The cart in our parish was always drawn by four or six
iron-grey horses -- fine spirited animals -- lent by farmers in the
neighbourhood for the occasion.
The horses had their heads decorated with garlands made of tinsel, which
were kept in the church to be used at this particular time, and wore
collars with little bells attached to them, which rang as they moved
their heads. The men who had charge of the horses were in their shirt
sleeves, which were ornamented with rosettes and pieces of decorated
This cart was taken round the parish, after visiting the hall and magistrates
houses, attended by 12 men in their shirt sleeves, dressed in their best
clothes, who were similarly adorned as the drivers of the rushcart, with
the exception of wearing a long-coloured sash round their shoulders.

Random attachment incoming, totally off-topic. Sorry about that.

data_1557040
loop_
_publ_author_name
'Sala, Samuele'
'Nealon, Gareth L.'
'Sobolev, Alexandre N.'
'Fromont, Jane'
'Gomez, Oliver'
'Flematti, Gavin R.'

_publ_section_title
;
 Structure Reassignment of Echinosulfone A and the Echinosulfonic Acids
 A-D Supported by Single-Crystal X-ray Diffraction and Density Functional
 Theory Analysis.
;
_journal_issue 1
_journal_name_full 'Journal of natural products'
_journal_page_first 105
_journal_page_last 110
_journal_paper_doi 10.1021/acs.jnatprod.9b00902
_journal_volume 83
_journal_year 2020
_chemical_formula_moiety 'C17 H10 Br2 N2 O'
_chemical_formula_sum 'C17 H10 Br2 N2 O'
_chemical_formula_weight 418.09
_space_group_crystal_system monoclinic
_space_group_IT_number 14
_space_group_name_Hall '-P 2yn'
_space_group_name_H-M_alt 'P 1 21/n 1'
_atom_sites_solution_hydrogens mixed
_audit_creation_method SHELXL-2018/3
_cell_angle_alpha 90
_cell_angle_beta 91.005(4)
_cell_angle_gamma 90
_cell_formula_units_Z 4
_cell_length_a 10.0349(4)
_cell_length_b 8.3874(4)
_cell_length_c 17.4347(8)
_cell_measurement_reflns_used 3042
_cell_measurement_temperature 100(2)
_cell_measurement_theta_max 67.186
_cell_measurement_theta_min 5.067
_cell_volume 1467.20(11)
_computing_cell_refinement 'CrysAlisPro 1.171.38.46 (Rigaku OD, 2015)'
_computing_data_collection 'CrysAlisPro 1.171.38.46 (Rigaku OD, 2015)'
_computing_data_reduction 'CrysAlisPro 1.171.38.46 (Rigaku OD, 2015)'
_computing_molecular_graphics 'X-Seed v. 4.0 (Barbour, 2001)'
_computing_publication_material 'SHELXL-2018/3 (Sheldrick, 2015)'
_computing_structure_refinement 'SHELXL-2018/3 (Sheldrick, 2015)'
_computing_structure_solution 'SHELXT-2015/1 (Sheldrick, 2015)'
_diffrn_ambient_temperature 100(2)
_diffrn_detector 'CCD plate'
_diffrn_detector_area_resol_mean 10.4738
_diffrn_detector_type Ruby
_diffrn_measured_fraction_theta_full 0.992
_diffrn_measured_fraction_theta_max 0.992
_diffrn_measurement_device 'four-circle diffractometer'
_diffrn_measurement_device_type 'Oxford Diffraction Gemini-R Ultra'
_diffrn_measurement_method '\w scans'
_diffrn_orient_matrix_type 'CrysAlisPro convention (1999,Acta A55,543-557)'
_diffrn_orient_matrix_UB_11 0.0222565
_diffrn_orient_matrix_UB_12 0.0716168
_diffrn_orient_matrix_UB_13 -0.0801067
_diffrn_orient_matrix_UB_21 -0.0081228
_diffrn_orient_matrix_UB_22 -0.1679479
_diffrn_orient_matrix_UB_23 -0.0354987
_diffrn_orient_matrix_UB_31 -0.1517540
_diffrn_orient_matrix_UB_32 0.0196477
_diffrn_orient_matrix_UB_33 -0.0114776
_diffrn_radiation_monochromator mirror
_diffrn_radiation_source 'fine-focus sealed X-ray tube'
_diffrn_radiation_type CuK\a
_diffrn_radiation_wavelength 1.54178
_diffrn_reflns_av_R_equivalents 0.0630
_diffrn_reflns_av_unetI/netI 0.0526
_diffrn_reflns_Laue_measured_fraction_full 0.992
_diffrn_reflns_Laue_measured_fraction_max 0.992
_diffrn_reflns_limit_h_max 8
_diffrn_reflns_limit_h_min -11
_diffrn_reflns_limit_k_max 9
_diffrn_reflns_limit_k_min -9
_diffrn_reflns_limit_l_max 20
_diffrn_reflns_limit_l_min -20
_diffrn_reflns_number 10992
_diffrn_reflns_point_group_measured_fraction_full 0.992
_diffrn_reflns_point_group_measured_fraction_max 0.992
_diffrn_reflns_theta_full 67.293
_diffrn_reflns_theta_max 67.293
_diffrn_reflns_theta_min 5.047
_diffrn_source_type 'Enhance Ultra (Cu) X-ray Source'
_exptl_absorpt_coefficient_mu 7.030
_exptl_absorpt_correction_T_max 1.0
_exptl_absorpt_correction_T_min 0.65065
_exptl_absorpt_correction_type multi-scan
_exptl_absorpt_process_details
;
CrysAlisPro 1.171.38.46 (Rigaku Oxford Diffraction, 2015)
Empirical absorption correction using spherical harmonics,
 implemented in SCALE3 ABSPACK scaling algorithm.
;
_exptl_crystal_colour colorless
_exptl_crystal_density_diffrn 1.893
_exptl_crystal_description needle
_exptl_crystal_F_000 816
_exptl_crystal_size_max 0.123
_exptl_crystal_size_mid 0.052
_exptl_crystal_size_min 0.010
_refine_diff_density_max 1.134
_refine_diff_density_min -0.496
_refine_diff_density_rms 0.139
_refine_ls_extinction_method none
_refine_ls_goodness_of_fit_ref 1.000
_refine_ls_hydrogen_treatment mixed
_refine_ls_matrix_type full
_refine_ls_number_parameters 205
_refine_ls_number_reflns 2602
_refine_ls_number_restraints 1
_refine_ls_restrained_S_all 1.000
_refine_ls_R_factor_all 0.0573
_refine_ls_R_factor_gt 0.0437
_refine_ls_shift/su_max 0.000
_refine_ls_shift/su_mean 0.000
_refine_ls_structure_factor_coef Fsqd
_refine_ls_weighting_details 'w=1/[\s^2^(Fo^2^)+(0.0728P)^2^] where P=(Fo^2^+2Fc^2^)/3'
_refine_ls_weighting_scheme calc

These were called morris dancers, and were attended by a fiddler and a
chief, called "the "fool", who was dressed as a
woman and carried a ladle in his hand to collect the pence -- and a bell
was attached to his back, which rung as he walked; and whenever the rushcart
stopped they danced, while the fiddler played.
The dance was a very simple one, the dancers turning round at
certain parts of the dance, and making a cracking noise like a whip with
handkerchiefs, which they carried in each hand.
Why they were called morris dancers I never heard, but often thought it
was after old Captain Morris, who had charge of the Bridgewater packet,
which came up the canal every other morning from Manchester and which
the morris dancers visited first on Rushbearing Saturday to get odd
coppers from the passengers.
The rushcart is a thing of the past, but the morris dancers still go
round the parish on Rushbearing Saturday, with their fool and fiddler,
the latter playing the good time-honoured tune of the morris dancers.
Jonathan Millican, Foxley Mount, Lymm